Diabetes type 2 warning: The vegetables that can cause blood sugar levels to rise

Type 2 diabetes can be a 'devastating diagnosis' says expert

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Type 2 diabetes means the pancreas does not produce enough insulin or the insulin it does produce is not taken up by the cells. Insulin is a hormone that regulates blood sugar – the main type of sugar found in blood. Uncontrolled blood sugar levels can cause a torrent of destruction on the body. If you have type 2 diabetes, you must therefore find ways of mimicking the effects of insulin.

Diet is instrumental in producing this effect and there are a number of variables that can affect how quickly food is broken down into glucose (blood sugar).

The quicker a food item is broken down, the more pronounced its impact on blood sugar levels.

According to Doctor Ralph Abraham, Consultant in Diabetes, Lipid Disorders and Endocrinology at King Edward VII’s Hospital, certain vegetables have a high glycaemic index.

The glycaemic index (GI) is a rating system for foods containing carbohydrates.

It shows how quickly each food affects your blood sugar (glucose) level when that food is eaten on its own.

Carbohydrate foods that are broken down quickly by your body and cause a rapid increase in blood glucose have a high GI rating.

“Tomatoes and potatoes stand out as being commonly perceived as having a high glycaemic index whereas conversely sweet potato, which tastes sweeter, has a lower glycaemic index,” explained doctor Abraham.

“Tomatoes in particular can vary enormously in their inherent sugar contents so the type of tomato and their ripeness are major determinants.”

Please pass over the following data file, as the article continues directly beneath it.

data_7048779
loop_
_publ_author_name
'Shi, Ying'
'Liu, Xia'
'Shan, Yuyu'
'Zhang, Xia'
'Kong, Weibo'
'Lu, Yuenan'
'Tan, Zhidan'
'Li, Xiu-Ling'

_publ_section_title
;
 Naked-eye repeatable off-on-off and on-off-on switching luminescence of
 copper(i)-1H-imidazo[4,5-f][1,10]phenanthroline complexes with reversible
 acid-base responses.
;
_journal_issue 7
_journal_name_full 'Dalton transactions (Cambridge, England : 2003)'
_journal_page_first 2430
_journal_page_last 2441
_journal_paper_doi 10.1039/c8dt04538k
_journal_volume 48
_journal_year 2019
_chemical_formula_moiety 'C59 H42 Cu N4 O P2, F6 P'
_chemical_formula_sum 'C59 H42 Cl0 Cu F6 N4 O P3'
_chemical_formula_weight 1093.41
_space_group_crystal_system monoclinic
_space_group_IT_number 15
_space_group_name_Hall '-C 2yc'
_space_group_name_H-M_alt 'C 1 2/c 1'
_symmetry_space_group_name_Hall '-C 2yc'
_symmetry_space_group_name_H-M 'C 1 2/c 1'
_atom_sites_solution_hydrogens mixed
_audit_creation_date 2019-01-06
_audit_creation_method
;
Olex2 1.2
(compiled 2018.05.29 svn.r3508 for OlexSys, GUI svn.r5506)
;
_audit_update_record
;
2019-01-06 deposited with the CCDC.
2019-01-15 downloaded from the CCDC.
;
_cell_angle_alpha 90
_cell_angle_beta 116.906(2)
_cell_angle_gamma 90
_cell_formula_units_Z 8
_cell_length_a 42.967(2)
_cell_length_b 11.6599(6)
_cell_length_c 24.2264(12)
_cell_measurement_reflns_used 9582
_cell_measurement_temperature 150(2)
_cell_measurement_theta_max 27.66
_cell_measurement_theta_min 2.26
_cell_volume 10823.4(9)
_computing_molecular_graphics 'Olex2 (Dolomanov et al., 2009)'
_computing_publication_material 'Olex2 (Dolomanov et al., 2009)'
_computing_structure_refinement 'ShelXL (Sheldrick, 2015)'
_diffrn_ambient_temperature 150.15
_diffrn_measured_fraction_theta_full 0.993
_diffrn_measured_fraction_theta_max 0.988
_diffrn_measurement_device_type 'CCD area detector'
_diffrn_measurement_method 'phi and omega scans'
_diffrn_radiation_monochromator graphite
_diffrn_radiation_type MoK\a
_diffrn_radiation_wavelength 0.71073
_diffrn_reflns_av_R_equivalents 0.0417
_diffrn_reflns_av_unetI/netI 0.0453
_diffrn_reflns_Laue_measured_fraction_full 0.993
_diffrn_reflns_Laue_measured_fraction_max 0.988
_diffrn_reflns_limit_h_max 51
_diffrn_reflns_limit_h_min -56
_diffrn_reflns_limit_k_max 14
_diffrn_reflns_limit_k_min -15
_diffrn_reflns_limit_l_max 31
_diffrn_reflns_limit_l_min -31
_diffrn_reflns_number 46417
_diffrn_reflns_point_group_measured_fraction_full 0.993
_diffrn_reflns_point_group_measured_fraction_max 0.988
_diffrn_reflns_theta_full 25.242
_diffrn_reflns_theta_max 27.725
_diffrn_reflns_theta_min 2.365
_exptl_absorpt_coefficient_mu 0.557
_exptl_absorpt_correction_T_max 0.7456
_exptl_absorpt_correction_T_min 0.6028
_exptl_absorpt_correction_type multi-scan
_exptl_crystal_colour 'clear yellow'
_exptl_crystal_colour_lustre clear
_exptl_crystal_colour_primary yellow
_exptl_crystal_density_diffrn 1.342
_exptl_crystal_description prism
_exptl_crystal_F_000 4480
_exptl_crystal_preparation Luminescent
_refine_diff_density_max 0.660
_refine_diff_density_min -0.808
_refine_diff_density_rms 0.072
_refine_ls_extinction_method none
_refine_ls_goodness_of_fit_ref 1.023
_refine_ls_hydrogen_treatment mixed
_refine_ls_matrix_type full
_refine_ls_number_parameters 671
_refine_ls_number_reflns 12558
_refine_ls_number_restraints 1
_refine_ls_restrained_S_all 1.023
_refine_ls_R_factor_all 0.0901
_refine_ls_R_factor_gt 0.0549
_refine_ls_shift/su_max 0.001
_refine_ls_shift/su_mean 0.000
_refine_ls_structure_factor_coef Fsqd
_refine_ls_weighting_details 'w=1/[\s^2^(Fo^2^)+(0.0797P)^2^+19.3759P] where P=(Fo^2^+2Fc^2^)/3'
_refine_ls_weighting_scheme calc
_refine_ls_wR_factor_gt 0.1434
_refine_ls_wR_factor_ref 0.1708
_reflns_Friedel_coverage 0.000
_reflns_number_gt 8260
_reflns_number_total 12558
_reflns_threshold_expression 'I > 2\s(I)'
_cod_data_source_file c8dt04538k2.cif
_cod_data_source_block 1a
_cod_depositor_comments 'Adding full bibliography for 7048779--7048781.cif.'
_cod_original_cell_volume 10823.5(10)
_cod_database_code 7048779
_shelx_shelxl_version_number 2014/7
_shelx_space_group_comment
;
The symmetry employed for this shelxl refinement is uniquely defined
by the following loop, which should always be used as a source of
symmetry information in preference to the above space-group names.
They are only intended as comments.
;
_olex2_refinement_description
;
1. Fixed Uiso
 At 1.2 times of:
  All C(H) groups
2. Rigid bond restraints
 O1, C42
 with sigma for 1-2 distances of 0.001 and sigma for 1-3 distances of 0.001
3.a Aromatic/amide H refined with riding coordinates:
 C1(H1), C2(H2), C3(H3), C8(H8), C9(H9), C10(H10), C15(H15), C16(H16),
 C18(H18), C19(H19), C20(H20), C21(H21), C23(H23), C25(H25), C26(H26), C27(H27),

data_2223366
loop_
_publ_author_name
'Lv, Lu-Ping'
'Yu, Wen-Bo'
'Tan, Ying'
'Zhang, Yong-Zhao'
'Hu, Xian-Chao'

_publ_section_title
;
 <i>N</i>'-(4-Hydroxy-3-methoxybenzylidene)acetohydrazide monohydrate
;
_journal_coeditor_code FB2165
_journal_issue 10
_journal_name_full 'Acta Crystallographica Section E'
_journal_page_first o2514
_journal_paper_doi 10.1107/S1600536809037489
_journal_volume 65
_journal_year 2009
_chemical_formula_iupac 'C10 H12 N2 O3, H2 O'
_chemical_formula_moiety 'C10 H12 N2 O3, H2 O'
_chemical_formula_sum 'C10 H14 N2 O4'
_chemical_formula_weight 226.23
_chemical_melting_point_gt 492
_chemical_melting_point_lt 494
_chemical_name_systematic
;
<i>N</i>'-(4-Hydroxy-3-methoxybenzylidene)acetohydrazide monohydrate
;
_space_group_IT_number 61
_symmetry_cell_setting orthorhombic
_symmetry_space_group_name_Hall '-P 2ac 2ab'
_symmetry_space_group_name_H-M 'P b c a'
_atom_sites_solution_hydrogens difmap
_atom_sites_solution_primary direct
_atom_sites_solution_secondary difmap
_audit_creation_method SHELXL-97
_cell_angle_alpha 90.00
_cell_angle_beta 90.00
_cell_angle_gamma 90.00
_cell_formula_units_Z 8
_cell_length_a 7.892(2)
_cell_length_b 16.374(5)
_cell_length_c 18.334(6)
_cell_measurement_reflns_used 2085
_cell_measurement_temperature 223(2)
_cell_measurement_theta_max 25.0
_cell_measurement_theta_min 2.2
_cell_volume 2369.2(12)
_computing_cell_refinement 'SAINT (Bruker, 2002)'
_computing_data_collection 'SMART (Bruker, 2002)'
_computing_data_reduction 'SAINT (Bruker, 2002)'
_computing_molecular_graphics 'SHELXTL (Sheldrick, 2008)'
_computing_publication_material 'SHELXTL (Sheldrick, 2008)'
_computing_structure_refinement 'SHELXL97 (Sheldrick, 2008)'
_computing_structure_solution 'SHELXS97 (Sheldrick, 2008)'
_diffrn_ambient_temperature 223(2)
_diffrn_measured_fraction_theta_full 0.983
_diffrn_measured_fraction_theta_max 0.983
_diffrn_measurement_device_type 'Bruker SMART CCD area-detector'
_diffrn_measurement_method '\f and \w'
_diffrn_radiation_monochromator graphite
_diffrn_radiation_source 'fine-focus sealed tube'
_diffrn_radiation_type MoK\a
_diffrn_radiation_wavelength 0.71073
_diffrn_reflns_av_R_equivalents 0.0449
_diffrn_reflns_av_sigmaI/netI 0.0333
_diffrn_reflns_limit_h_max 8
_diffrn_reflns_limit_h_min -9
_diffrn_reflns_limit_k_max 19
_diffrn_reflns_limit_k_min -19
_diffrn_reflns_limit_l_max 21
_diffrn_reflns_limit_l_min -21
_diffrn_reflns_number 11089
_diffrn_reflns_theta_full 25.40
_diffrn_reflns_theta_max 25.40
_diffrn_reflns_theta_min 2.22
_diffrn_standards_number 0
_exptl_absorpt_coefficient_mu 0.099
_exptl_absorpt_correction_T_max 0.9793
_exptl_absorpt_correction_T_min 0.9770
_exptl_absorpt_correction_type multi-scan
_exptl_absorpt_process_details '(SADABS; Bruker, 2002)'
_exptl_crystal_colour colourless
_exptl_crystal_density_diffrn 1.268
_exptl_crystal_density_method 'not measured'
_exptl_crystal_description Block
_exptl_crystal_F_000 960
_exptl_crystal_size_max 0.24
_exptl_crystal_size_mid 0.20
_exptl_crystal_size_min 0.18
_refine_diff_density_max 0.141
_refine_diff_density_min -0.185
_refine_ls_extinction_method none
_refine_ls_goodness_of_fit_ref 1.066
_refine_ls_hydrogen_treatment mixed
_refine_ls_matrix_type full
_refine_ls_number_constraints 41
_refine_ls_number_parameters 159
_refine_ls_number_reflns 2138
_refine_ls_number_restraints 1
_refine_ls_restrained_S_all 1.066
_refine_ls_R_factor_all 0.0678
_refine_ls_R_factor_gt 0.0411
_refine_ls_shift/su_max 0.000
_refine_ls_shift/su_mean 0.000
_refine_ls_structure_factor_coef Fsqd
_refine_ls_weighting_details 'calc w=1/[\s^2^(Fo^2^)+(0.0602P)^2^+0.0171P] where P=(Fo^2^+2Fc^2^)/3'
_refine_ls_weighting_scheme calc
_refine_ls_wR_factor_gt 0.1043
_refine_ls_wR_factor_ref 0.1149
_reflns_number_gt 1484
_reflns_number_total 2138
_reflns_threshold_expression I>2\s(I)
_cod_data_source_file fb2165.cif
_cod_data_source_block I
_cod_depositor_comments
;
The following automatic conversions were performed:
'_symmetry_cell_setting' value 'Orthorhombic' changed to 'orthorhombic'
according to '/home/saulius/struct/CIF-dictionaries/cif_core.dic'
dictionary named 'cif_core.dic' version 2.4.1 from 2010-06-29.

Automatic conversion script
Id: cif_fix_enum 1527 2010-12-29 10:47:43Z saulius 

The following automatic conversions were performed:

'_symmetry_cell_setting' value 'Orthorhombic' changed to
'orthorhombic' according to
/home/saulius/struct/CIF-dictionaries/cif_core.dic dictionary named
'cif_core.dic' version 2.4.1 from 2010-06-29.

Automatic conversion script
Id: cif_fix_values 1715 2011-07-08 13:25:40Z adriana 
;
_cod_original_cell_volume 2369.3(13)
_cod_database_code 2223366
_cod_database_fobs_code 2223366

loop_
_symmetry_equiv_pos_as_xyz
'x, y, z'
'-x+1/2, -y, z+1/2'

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But, as he explained, all vegetables are not the same.

“There are over 300 varieties of potato and salad potatoes, or potatoes that maintain their structure after cooking, that do not cause as much glucose rise as potatoes made for mash,” noted doctor Abraham.

The longer a vegetable takes to become edible – and this is also true of mature varieties of carrot or potato – it generally follows then that they have a lower glycaemic index (GI), he said.

Low or medium GI foods are broken down more slowly and cause a gradual rise in blood sugar levels over time.

“And it is not just the vegetable type that matters but how it is cooked and presented; warm cooked vegetables produce greater rises than cold and mashed vegetables more than left natural.”

According to doctor Abraham, the lower the fat content of vegetables, the slower the rate glucose is broken down.

He explained: “A baked potato with butter will be less glycaemic than one without the butter and crisps, full of fat, have lower glycaemic potential than the same weight of potatoes cooked differently.”

To stabilise blood sugar levels when choosing vegetables, you should opt for fresh vegetables, cooking them minimally.

Alternatively, choosing older, larger vegetables and cooking them with olive oil will help you enjoy your vegetables without worrying too much about glucose rises, he added.

Type 2 diabetes – key symptoms

Many people have type 2 diabetes without realising. This is because symptoms do not necessarily make you feel unwell.

According to the NHS, symptoms of type 2 diabetes include:

  • Peeing more than usual, particularly at night
  • Feeling thirsty all the time
  • Feeling very tired
  • Losing weight without trying to
  • Itching around your penis or vagina, or repeatedly getting thrush
  • Cuts or wounds taking longer to heal.

“See a GP if you have any of the symptoms of type 2 diabetes or you’re worried you may have a higher risk of getting type 2 diabetes.”

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